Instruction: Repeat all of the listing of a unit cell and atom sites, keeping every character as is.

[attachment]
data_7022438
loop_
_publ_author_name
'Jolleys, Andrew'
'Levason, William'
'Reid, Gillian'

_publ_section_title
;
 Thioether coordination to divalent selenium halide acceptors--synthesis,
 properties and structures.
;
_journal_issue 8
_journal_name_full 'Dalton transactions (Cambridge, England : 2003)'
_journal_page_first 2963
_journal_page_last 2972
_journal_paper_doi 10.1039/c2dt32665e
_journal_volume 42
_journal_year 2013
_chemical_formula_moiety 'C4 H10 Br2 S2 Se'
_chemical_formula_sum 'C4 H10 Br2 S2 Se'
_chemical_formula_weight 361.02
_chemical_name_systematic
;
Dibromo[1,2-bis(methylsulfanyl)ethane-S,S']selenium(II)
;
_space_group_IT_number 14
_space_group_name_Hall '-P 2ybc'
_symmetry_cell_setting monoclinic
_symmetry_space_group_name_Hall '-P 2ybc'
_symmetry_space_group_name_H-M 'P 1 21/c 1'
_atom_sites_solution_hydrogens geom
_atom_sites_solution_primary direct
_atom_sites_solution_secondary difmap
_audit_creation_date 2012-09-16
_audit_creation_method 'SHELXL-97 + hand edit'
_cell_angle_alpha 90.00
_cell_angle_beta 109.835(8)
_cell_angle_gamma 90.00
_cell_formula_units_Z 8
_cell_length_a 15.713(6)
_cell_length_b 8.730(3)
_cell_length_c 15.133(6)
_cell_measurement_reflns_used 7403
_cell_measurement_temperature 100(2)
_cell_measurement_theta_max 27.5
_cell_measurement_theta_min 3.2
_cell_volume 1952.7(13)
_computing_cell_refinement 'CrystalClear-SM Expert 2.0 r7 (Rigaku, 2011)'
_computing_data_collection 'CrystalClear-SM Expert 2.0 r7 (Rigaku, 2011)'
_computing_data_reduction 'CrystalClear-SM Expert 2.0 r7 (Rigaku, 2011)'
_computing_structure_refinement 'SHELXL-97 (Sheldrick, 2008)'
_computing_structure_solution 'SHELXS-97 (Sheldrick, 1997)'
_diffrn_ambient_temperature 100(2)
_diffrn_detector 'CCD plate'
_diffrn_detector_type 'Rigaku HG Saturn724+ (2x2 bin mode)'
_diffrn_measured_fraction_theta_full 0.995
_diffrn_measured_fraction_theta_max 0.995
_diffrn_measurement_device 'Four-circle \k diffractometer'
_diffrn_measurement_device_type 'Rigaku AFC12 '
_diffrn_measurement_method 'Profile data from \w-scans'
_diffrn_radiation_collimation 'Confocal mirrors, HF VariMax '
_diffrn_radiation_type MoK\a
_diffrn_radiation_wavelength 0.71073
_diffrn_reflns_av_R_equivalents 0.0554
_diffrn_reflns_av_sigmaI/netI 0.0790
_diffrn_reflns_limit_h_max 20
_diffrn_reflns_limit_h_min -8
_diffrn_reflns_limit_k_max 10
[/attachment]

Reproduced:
data_7022438
loop_
_publ_author_name
'Jolleys, Andrew'
'Levason, William'
'Reid, Gillian'

_publ_section_title
;
 Thioether coordination to divalent selenium halide acceptors--synthesis,
 properties and structures.
;
_journal_issue 8
_journal_name_full 'Dalton transactions (Cambridge, England : 2003)'
_journal_page_first 2963
_journal_page_last 2972
_journal_paper_doi 10.1039/c2dt32665e
_journal_volume 42
_journal_year 2013
_chemical_formula_moiety 'C4 H10 Br2 S2 Se'
_chemical_formula_sum 'C4 H10 Br2 S2 Se'
_chemical_formula_weight 361.02
_chemical_name_systematic
;
Dibromo[1,2-bis(methylsulfanyl)ethane-S,S']selenium(II)
;
_space_group_IT_number 14
_space_group_name_Hall '-P 2ybc'
_symmetry_cell_setting monoclinic
_symmetry_space_group_name_Hall '-P 2ybc'
_symmetry_space_group_name_H-M 'P 1 21/c 1'
_atom_sites_solution_hydrogens geom
_atom_sites_solution_primary direct
_atom_sites_solution_secondary difmap
_audit_creation_date 2012-09-16
_audit_creation_method 'SHELXL-97 + hand edit'
_cell_angle_alpha 90.00
_cell_angle_beta 109.835(8)
_cell_angle_gamma 90.00
_cell_formula_units_Z 8
_cell_length_a 15.713(6)
_cell_length_b 8.730(3)
_cell_length_c 15.133(6)
_cell_measurement_reflns_used 7403
_cell_measurement_temperature 100(2)
_cell_measurement_theta_max 27.5
_cell_measurement_theta_min 3.2
_cell_volume 1952.7(13)
_computing_cell_refinement 'CrystalClear-SM Expert 2.0 r7 (Rigaku, 2011)'
_computing_data_collection 'CrystalClear-SM Expert 2.0 r7 (Rigaku, 2011)'
_computing_data_reduction 'CrystalClear-SM Expert 2.0 r7 (Rigaku, 2011)'
_computing_structure_refinement 'SHELXL-97 (Sheldrick, 2008)'
_computing_structure_solution 'SHELXS-97 (Sheldrick, 1997)'
_diffrn_ambient_temperature 100(2)
_diffrn_detector 'CCD plate'
_diffrn_detector_type 'Rigaku HG Saturn724+ (2x2 bin mode)'
_diffrn_measured_fraction_theta_full 0.995
_diffrn_measured_fraction_theta_max 0.995
_diffrn_measurement_device 'Four-circle \k diffractometer'
_diffrn_measurement_device_type 'Rigaku AFC12 '
_diffrn_measurement_method 'Profile data from \w-scans'
_diffrn_radiation_collimation 'Confocal mirrors, HF VariMax '
_diffrn_radiation_type MoK\a
_diffrn_radiation_wavelength 0.71073
_diffrn_reflns_av_R_equivalents 0.0554
_diffrn_reflns_av_sigmaI/netI 0.0790
_diffrn_reflns_limit_h_max 20
_diffrn_reflns_limit_h_min -8
_diffrn_reflns_limit_k_max 10